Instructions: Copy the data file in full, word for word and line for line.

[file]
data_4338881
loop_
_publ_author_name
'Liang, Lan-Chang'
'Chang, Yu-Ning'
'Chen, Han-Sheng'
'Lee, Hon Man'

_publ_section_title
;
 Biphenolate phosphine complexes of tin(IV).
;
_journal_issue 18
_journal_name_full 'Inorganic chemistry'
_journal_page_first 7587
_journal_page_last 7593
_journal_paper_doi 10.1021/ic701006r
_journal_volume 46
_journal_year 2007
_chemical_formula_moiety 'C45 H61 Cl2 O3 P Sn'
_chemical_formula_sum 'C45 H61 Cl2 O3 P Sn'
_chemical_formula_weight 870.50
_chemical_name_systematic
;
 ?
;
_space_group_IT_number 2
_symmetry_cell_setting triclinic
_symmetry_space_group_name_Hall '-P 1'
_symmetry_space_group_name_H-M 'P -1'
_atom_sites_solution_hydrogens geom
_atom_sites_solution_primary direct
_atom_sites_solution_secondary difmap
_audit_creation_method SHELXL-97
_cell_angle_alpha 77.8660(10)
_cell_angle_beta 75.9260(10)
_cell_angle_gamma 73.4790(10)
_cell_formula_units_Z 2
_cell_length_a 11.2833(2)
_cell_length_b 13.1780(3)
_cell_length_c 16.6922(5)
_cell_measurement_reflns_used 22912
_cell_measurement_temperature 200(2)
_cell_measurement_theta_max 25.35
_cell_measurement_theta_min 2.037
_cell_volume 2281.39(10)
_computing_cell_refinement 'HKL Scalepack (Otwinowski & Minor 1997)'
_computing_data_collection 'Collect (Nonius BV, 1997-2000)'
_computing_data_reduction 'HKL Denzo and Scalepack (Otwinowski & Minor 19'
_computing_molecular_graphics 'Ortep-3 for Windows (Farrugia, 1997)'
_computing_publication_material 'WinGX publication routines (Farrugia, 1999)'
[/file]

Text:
data_4338881
loop_
_publ_author_name
'Liang, Lan-Chang'
'Chang, Yu-Ning'
'Chen, Han-Sheng'
'Lee, Hon Man'

_publ_section_title
;
 Biphenolate phosphine complexes of tin(IV).
;
_journal_issue 18
_journal_name_full 'Inorganic chemistry'
_journal_page_first 7587
_journal_page_last 7593
_journal_paper_doi 10.1021/ic701006r
_journal_volume 46
_journal_year 2007
_chemical_formula_moiety 'C45 H61 Cl2 O3 P Sn'
_chemical_formula_sum 'C45 H61 Cl2 O3 P Sn'
_chemical_formula_weight 870.50
_chemical_name_systematic
;
 ?
;
_space_group_IT_number 2
_symmetry_cell_setting triclinic
_symmetry_space_group_name_Hall '-P 1'
_symmetry_space_group_name_H-M 'P -1'
_atom_sites_solution_hydrogens geom
_atom_sites_solution_primary direct
_atom_sites_solution_secondary difmap
_audit_creation_method SHELXL-97
_cell_angle_alpha 77.8660(10)
_cell_angle_beta 75.9260(10)
_cell_angle_gamma 73.4790(10)
_cell_formula_units_Z 2
_cell_length_a 11.2833(2)
_cell_length_b 13.1780(3)
_cell_length_c 16.6922(5)
_cell_measurement_reflns_used 22912
_cell_measurement_temperature 200(2)
_cell_measurement_theta_max 25.35
_cell_measurement_theta_min 2.037
_cell_volume 2281.39(10)
_computing_cell_refinement 'HKL Scalepack (Otwinowski & Minor 1997)'
_computing_data_collection 'Collect (Nonius BV, 1997-2000)'
_computing_data_reduction 'HKL Denzo and Scalepack (Otwinowski & Minor 19'
_computing_molecular_graphics 'Ortep-3 for Windows (Farrugia, 1997)'
_computing_publication_material 'WinGX publication routines (Farrugia, 1999)'